The Beast, a limited summer run series, is practically all premise: The title refers to a 24 hour cable news network and its insatiable appetite for — well, I’d say news, but ”The Beast”’s gimmick is that it also turns its cameras on the news gatherers themselves: The WNS studio has cameras all over the joint, broadcasting the reporters and producers hashing out what they’re going to report. Thus, were the fictional WNS to actually exist, you’d switch it on and see station owner Jackson Burns (a goateed, sinuous Frank Langella) say, ”I’m very interested in the process” and that he just wants to ”feed [news] out there, raw.” ”The Beast”’s pilot has a frenetic pace courtesy of feature film director Mimi Leder (”Pay It Forward”) and uses a newcomer to the network, a print reporter played by Elizabeth Mitchell (she was Laura Innes’ lesbian psychiatrist fling on this season’s ”ER”) as our wide eyed guide to WNS’ quirks. Jason Gedrick (”The Last Don”) is the show’s dashing, leather jacketed anchor, but the best performance is given by Peter Riegert (”Local Hero,” ”Animal House”) as a middle aged angry producer.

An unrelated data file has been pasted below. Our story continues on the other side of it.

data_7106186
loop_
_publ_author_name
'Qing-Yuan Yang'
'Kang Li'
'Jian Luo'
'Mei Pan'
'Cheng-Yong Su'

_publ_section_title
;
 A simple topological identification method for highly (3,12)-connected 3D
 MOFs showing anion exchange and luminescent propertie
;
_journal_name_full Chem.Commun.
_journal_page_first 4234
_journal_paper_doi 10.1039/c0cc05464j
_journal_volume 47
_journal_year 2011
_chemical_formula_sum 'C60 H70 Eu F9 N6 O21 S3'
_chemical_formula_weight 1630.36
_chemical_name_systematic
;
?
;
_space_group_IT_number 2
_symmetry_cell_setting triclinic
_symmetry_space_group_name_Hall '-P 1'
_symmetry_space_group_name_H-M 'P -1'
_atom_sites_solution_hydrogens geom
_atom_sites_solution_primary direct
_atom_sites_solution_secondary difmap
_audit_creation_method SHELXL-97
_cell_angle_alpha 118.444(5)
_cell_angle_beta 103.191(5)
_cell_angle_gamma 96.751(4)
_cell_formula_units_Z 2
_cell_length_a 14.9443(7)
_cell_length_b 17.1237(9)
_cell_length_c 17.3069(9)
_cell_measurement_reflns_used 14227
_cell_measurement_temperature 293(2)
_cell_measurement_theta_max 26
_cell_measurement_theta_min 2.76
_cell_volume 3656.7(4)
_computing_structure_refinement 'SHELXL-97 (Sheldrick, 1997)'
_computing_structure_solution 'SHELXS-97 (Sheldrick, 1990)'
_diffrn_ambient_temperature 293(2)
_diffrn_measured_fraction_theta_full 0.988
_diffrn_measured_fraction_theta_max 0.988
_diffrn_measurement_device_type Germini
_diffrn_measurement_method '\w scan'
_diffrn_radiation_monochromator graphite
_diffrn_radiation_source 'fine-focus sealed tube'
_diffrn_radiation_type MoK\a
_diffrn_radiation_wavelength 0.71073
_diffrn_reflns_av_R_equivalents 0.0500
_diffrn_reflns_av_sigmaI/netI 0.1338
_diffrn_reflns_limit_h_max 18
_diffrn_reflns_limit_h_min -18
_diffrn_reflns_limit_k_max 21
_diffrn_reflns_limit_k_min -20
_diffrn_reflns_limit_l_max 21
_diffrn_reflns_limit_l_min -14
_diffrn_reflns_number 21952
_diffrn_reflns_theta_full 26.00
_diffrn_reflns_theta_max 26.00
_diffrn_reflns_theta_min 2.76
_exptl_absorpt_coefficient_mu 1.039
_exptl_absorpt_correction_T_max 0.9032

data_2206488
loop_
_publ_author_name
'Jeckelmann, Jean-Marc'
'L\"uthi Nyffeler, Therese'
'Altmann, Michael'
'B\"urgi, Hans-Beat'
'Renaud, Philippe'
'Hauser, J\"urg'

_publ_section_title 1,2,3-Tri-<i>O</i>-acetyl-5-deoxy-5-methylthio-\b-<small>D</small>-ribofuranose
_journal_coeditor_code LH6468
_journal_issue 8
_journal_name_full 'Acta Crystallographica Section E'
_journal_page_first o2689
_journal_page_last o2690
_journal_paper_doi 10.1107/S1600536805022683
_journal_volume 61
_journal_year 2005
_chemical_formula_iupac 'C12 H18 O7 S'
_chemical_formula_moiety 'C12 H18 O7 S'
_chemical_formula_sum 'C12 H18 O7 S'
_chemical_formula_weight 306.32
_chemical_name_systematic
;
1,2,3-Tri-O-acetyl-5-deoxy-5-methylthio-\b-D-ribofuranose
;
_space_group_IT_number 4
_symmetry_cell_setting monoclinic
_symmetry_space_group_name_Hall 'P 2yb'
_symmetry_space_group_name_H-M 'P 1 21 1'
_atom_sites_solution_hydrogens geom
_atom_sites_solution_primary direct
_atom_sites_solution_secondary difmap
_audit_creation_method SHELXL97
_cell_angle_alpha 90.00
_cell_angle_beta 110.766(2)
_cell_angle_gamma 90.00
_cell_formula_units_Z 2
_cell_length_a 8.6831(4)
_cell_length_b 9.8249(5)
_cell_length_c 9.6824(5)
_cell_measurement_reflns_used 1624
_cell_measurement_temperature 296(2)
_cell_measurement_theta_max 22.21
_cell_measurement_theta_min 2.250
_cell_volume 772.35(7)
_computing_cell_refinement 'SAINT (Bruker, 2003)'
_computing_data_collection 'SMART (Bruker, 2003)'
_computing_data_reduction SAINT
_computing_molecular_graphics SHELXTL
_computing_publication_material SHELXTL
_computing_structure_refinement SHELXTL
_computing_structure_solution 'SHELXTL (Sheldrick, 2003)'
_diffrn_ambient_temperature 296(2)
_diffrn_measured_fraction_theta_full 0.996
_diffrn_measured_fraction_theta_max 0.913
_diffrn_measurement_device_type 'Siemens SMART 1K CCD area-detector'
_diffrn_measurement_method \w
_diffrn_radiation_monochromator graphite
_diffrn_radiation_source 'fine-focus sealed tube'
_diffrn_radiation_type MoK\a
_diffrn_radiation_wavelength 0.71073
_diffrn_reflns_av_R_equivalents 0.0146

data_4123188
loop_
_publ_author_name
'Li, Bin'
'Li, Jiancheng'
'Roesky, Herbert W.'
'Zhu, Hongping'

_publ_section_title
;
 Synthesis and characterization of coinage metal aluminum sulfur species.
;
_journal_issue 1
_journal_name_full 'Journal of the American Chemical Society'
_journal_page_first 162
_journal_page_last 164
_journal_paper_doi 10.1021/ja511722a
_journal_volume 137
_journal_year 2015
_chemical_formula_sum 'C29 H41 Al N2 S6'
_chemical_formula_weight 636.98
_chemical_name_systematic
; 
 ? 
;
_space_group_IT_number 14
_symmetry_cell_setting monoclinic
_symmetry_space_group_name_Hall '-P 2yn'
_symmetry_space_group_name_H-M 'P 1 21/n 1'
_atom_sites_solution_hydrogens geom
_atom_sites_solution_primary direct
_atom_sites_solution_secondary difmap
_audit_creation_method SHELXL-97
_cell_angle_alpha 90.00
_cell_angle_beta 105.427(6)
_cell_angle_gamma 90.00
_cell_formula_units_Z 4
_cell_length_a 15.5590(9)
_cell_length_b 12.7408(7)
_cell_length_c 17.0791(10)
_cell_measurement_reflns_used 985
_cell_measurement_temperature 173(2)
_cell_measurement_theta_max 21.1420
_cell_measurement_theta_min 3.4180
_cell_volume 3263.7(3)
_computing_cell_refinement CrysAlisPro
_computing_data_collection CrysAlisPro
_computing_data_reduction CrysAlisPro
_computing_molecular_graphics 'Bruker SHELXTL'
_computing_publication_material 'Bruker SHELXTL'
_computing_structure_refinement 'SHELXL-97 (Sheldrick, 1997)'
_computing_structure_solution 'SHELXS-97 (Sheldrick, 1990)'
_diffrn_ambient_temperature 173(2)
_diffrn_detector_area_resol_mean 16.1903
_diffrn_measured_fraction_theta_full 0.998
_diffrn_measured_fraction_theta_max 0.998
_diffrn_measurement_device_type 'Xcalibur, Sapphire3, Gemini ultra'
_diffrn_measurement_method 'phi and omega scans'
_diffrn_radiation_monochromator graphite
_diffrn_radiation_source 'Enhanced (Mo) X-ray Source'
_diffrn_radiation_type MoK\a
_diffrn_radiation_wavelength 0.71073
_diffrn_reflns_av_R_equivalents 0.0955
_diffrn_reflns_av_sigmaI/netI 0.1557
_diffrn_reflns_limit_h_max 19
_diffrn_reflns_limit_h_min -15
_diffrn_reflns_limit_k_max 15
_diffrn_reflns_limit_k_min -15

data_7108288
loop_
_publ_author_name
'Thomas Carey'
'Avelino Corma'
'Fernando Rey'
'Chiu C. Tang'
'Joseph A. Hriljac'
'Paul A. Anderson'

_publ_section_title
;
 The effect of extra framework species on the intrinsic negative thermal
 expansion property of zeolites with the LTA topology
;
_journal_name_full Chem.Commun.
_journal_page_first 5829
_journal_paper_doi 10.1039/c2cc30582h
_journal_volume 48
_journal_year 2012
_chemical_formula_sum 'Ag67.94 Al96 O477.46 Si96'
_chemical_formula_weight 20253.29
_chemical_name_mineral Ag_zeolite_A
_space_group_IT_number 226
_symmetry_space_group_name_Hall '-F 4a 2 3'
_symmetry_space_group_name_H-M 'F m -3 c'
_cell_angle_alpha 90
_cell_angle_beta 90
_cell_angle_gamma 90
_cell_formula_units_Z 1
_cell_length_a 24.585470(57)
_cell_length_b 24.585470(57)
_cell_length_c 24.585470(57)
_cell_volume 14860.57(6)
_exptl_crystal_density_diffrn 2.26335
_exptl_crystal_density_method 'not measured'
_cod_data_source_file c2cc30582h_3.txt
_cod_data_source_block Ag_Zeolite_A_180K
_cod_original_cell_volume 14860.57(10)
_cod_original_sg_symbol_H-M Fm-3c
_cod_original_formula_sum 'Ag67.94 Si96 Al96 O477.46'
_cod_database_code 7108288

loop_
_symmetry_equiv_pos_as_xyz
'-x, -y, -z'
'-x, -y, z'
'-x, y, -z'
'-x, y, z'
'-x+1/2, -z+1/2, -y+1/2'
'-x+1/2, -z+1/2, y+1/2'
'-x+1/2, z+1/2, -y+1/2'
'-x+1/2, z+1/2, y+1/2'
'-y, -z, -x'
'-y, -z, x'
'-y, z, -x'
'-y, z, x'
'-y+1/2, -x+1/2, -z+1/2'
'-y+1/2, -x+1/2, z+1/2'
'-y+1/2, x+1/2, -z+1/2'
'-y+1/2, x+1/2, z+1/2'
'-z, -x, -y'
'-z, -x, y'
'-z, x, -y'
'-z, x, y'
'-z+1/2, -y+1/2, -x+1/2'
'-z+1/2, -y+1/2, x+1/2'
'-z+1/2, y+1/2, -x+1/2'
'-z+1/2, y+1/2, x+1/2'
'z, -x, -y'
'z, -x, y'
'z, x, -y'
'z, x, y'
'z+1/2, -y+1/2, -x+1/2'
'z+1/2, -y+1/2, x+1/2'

I like ”The Beast”’s irreverence — it makes fun of both CBS’ Mike Wallace and its network’s own veteran newsman, Peter Jennings. I like the way it turns Paddy Chayevsky’s 1976 film screed ”Network” inside out: Instead of presenting an anchor who can’t take the cynicism of TV news anymore, ”The Beast” revels in exposing TV’s inner workings because its makers think that’s a form of honesty ? of idealism, even. This extends to the oldest journalistic conundrum in the scriptwriter’s handbook: the debate over whether to air a live execution. Again, ”The Beast” backs away from the effectiveness of its stars and goes for easy targets. In the pilot, Langella is the cold, calculating center of the show, but by episode 3, this beastly boss gets all paternal, telling a troubled Gedrick, ”If ever you do want to talk, I’ll listen.” Which means, in theory, that all of WNS’ viewership will have to listen too. Oh, I can just hear the thumb joints cracking on remote controls all over the country now.